(modern
Hunan Province Hunan (, ; ) is a landlocked province A province is almost always an administrative division Administrative division, administrative unitArticle 3(1). , country subdivision, administrative region, subnational entity, first-level subdi ...

Hunan Province
), where he visited the
Miluo River The Miluo River (, and with modified Wade–Giles using the form Mi-lo) is located on the eastern bank of Dongting Lake, the largest tributary of the Xiang River in the northern Hunan, Hunan Province. It is an important river in the Dongting Lake D ...
site where the
Warring States The Warring States period () was an era in characterized by warfare, as well as bureaucratic and military reforms and consolidation. It followed the and concluded with the that saw the annexation of all other contender states, which ultimate ...
era poet
Qu Yuan Qu Yuan ( – 278 BC) was a Chinese poet and politician in the Chu (state), State of Chu during the Warring States period. He is known for his patriotism and contributions to Classical Chinese poetry, classical poetry and verses, es ...

Qu Yuan
was traditionally said to have drowned himself. He then went to seek the burial place of the legendary rulers Yu on
Mount Kuaiji Mount Xianglu () is a mountain near Shaoxing Shaoxing (; ) is a prefecture-level city A road sign shows distance to the "Huangshi urban area" () rather than simply " Yangxin County from the neighboring Xianning), but still from the Huangsh ...
and Shun in the
Jiuyi Mountains The Jiuyi Mountains ( ''Jiuyi Shan'') are a mountain range in Hunan province, China. They are located in the Yongzhou, Ningyuan County, Ningyuan and Lanshan County, Lanshan region, bordering Guangdong province. They are part of the Mengzhu Mountain ...
(modern
Ningyuan County Ningyuan County () is a counties of China, county of Hunan, Hunan Province, China, it is under the administration of Yongzhou, Yongzhou prefecture-level City. also see Located on the southern part of the province, the county is bordered to the n ...
, Hunan). He then went north to Huaiyin (modern
Huai'an Huai'an (), formerly called Huaiyin () until 2001, is a prefecture-level city in central Jiangsu province of East China, Eastern China. Huai'an is situated almost directly south of Lianyungang, southeast of Suqian, northwest of Yancheng, almos ...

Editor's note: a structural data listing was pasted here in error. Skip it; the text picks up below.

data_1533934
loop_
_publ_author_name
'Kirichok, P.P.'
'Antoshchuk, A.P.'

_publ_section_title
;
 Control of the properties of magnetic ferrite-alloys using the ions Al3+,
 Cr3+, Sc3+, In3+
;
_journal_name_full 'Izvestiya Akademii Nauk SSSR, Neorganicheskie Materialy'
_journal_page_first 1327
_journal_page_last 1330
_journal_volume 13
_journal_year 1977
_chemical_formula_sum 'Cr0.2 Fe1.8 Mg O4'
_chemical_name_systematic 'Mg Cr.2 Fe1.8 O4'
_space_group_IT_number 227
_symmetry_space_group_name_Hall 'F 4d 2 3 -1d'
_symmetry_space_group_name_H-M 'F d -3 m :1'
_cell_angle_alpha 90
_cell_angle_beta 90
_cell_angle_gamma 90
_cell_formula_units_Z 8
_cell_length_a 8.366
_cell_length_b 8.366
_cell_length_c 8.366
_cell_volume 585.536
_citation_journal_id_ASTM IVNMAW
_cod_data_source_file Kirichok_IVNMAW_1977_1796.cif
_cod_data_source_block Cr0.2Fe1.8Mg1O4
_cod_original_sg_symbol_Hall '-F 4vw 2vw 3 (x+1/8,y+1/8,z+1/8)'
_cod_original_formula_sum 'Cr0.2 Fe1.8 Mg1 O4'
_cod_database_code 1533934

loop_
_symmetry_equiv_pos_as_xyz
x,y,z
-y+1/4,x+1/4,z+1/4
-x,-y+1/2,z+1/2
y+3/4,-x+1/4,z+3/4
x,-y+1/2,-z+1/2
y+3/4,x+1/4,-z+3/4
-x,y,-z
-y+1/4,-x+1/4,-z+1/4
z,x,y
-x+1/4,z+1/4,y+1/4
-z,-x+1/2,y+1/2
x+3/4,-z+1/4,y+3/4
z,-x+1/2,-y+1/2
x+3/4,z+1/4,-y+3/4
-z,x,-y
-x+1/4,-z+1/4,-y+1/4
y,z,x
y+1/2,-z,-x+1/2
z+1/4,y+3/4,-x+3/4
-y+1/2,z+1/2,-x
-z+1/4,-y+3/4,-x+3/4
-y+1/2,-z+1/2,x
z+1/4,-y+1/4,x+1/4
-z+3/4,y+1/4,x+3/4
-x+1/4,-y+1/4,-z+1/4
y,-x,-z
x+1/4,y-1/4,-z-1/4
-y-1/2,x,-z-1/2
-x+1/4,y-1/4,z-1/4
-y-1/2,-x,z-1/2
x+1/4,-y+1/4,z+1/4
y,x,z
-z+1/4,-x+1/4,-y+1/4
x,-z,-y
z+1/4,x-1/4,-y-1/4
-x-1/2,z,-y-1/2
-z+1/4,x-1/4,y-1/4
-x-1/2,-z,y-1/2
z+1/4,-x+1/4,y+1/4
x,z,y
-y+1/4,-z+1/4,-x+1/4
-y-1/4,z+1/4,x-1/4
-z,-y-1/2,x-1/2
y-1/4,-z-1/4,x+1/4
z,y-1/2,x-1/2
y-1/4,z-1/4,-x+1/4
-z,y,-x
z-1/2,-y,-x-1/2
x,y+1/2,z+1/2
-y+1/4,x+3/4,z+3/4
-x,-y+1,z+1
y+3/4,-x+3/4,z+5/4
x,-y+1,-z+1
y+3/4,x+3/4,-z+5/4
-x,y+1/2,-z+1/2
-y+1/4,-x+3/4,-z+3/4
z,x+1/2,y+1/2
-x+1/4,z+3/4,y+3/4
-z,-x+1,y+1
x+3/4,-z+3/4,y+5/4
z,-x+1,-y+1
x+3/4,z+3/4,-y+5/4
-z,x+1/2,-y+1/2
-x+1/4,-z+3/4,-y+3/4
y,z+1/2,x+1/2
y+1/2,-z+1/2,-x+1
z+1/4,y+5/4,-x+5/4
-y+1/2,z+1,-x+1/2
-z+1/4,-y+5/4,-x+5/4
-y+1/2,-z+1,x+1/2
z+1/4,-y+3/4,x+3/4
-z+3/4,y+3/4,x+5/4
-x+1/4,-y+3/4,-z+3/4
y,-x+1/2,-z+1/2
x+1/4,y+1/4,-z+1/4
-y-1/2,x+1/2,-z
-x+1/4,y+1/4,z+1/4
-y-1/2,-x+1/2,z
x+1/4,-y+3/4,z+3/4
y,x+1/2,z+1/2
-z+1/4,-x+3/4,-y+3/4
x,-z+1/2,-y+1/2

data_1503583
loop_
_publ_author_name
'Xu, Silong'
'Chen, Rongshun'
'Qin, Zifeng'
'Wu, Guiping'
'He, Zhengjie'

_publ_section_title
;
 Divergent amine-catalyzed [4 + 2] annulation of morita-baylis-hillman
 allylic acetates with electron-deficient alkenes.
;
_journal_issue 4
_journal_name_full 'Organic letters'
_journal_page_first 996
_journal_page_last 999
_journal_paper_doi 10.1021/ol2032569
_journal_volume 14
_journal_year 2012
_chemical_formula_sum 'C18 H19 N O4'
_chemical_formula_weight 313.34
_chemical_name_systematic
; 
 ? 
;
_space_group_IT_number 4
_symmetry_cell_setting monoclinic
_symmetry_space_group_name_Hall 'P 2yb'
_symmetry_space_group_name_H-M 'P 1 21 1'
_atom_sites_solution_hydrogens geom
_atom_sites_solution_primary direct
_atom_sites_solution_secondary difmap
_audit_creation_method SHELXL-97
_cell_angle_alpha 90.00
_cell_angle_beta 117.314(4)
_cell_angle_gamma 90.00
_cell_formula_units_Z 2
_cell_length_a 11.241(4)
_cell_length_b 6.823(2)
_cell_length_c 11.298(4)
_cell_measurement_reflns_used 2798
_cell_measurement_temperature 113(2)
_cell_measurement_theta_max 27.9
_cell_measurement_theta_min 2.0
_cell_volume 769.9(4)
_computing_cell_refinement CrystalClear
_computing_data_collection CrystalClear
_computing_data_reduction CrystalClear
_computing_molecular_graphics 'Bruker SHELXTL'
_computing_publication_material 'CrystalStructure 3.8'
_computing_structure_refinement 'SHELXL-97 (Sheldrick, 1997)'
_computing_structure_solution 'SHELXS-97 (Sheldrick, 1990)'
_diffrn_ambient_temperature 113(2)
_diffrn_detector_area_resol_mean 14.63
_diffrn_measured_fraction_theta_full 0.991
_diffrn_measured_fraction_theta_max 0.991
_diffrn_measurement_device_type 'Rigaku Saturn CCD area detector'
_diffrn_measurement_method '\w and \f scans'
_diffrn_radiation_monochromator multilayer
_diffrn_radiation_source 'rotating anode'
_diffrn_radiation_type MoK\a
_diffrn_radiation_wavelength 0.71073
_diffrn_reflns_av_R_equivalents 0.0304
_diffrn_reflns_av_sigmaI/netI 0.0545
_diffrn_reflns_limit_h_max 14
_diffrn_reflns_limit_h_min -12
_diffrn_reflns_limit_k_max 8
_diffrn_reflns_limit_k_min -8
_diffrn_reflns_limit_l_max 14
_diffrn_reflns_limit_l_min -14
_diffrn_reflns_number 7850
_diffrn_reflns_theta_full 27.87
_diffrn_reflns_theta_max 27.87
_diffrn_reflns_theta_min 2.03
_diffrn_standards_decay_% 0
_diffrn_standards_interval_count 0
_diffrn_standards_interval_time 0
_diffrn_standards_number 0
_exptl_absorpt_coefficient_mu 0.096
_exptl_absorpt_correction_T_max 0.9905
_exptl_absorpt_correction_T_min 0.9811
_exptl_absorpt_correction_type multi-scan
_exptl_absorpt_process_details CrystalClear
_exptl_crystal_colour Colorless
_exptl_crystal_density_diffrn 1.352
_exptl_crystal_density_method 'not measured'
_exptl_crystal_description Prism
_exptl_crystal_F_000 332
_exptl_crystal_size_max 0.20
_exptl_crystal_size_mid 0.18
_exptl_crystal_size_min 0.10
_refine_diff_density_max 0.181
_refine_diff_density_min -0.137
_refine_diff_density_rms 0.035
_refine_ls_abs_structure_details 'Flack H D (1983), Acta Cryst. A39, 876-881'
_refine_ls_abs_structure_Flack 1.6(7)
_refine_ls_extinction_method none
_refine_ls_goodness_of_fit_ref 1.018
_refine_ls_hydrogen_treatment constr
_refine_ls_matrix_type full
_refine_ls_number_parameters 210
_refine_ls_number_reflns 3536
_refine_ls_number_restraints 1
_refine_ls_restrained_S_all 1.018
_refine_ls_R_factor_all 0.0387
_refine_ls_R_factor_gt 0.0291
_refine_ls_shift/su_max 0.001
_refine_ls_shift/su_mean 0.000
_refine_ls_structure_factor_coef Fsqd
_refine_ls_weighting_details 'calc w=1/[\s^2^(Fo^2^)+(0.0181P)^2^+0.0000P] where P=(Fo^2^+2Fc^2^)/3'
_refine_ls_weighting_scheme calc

,
Jiangsu Province Jiangsu (; ; Postal romanization, formerly romanized Kiangsu) is an eastern-central coastal Provinces of the People's Republic of China, province of the China, People's Republic of China. It is one of the leading provinces in finance, education, ...
) to see the grave of Han dynasty general
Han Xin Han Xin (; died 196 BC) was a Chinese military general and politician who served Liu Bang Emperor Gaozu of Han (256 – 1 June 195 BC), born Liu Bang () with courtesy name Ji (季), was the founder and first emperor of the Han dynasty ...
, then continued north to
Qufu Qufu ( ; ) is a city in southwestern Shandong Shandong (; alternately romanized as Shantung) is a coastal province A province is almost always an administrative division Administrative division, administrative unitArticle 3(1). , ...
, the hometown of
Confucius } Confucius ( ; zh, s=, p=Kǒng Fūzǐ, "Master Kǒng"; or commonly zh, s=, p=Kǒngzǐ, labels=no; ) was a Chinese philosopher Chinese philosophy originates in the Spring and Autumn period () and Warring States period (), ...

Confucius
, where he studied ritual and other traditional subjects.


As Han court official

After his travels, Sima was chosen to be a Palace Attendant in the government, whose duties were to inspect different parts of the country with Emperor Wu in 122 BC. Sima married young and had one daughter. In 110 BC, at the age of thirty-five, Sima Qian was sent westward on a military expedition against some "barbarian" tribes. That year, his father fell ill due to the distress of not being invited to attend the Imperial Feng Sacrifice. Suspecting his time was running out, he summoned his son back home to take over the historical work he had begun. Sima Tan wanted to follow the '' Annals of Spring and Autumn''—the first chronicle in the history of
Chinese literature The history of Chinese literature extends thousands of years, from the earliest recorded dynastic court archive An archive is an accumulation of historical records – in any media – or the physical facility in which they are located. A ...
. It appears that Sima Tan was only able to put together an outline of the work before he died. In the postface of the completed ''Shiji'', there is a short essay on the six philosophical schools that is explicitly attributed to Sima Tan. Otherwise, there are only fragments of the ''Shiji'' that are speculated to be authored by Sima Tan or based on his notes. Fueled by his father's inspiration, Sima Qian spent much of the subsequent decade authoring and compiling the ''